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Social networks say they will co-operate with police inquiries

Ireland's most used social networks say they will co-operate with the PSNI for "valid" investigation requests - but cannot monitor people's accounts for illegal or defamatory comments during an ongoing criminal trial.

The statement comes as the PSNI began an investigation into the illegal naming of the complainant in the Belfast rape trial on social media. Facebook and Twitter say that they do not have algorithms to scan or monitor postings while a trial is ongoing.

A spokeswoman for Facebook said that while the social media giant has automated systems in place to guard against illegal content such as child abuse imagery, the same is not in place for statements regarding ongoing trials.

Both Twitter and Facebook, which also owns WhatsApp and Instagram, have systems in place where they hand over account holders' information if they get an authorised police or legal request.

In the first half of 2017, Facebook received 77 police or legal requests in the Republic and complied with 79% of them, meaning that "some" user data was handed over.

The requests included legal probes into account information for Instagram, WhatsApp and Messenger.

By comparison, Twitter only received three requests for the first half of 2017, all of which it complied with.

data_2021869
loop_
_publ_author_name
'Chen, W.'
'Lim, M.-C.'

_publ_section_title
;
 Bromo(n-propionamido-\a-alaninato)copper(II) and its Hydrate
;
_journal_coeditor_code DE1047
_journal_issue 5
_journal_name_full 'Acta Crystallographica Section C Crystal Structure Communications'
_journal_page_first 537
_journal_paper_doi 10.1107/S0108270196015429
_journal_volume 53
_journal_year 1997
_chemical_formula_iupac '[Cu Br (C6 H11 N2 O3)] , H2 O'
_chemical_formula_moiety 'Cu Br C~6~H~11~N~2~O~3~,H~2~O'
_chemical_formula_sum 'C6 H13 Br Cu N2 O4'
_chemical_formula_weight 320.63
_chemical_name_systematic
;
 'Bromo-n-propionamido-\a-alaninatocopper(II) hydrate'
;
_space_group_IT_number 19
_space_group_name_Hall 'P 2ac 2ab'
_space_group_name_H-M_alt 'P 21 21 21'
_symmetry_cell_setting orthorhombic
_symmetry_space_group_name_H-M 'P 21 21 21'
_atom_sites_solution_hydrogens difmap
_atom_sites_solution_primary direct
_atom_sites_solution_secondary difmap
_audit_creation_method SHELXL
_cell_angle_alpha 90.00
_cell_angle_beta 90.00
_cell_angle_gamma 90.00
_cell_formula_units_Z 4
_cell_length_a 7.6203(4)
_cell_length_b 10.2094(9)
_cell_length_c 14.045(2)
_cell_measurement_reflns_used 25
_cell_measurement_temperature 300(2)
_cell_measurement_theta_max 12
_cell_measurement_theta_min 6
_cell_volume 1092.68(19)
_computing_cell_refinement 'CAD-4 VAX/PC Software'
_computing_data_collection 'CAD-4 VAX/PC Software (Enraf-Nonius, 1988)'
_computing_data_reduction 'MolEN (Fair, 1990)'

Specific figures for Northern Ireland are not made publicly available by Twitter or Facebook.

However, aggregate figures for the UK show that 6,091 requests were made to Facebook in the first six months of 2017, with a 92% compliance rate of some data being handed over.

Facebook also operates what it calls "preservation requests", where it will preserve account records "in connection with official criminal investigations for 90 days pending our receipt of formal legal process".

In the first half of 2017, it received 177 requests relating to 294 Facebook accounts in Ireland. It did not disclose how many requests it complied with.

Facebook says that "each and every request we receive is checked for legal sufficiency" and that it rejects "or requires greater specificity on requests that are overly broad or vague".

The social media giant also sometimes complies with legal requests that relate to civil defamation cases.

Belfast Telegraph